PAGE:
Coffee culture in Vietnam
Tea may be the drink of choice in England, but not so in Vietnam. Everywhere we look we can’t help but notice people drinking coffee. Not grabbing a cup on the go like a frantic Londoner, but sitting, savouring every sip.
Whenever we ask the locals what their weekend plans are, they nearly always say, “…nothing, I’ll just meet up with some friends for coffee.” The culture is a hangover from the French colonisation in the 19th century, but nowadays Vietnam has gained its own reputation and is the largest exporter of coffee after Brazil. Despite being sweetened with thick, sugary condensed milk, Vietnamese coffee is intensely strong. Yet the locals sit – tucked away in small street-side cafes, some with outdoor terraces and others with plastic stools on the street – drinking it for hours, sometimes until 5am.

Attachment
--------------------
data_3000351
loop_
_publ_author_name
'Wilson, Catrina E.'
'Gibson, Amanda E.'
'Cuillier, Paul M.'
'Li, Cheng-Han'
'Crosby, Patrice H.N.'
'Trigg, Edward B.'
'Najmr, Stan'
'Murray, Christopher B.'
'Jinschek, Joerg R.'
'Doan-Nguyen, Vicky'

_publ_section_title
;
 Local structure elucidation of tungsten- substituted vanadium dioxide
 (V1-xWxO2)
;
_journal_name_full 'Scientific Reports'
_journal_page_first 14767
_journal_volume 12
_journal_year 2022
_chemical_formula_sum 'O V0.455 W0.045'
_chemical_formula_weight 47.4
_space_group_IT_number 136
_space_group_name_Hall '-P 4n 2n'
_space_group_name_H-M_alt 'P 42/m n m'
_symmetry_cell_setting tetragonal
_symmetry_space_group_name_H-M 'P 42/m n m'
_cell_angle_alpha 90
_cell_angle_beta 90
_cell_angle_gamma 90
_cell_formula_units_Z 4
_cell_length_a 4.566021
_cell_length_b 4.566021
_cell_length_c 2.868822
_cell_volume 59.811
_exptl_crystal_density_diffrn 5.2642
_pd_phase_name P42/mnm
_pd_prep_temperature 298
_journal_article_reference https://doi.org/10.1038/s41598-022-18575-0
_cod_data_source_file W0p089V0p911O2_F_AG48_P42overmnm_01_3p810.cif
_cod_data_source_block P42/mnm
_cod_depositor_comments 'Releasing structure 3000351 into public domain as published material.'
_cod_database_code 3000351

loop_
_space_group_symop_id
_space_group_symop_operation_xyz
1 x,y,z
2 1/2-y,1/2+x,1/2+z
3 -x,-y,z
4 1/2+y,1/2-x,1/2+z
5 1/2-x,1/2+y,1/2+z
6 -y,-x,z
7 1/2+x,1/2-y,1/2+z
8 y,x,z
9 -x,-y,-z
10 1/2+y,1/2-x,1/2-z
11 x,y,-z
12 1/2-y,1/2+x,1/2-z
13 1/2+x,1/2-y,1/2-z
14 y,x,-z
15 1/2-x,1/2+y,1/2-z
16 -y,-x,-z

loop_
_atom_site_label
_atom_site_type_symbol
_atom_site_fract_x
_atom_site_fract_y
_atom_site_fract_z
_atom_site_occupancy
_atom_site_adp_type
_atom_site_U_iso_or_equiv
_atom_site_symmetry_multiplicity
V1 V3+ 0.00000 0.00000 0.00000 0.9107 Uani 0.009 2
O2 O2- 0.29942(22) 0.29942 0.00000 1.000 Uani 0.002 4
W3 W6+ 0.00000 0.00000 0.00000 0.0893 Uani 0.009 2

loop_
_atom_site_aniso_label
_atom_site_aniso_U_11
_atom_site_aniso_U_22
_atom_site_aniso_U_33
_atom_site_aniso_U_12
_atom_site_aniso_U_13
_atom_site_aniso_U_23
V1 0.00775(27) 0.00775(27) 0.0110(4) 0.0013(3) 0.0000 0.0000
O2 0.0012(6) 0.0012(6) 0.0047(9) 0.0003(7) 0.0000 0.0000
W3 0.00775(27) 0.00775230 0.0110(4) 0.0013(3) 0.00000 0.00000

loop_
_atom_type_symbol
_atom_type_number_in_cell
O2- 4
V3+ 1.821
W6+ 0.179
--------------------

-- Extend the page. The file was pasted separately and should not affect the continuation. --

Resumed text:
Visit the cathedral of Notre Dame and you’ll see herds of young people sat on sheets of newspaper, protecting them from the pavement below. Away from their parents, they gather to meet old friends and make new ones, eat snacks and drink cold coffee from the vendors who circle them – shepherd like – on their bikes. This is Cà Phê Bệt – “coffee on the flat ground.” The locals always drink their coffee served with ice. It’s called the “Ca Phe Sua Da”, meaning “ice milk coffee.”
Vietnamese Robusta coffee can cost as little as 5000 dong (15p), but the wealthy favour civet and elephant dung coffee. Apparently the elephant’s gut reaction creates a unique earthy flavour that’s smooth on the palate….it may taste better than Starbucks, but we’re not brave enough to try.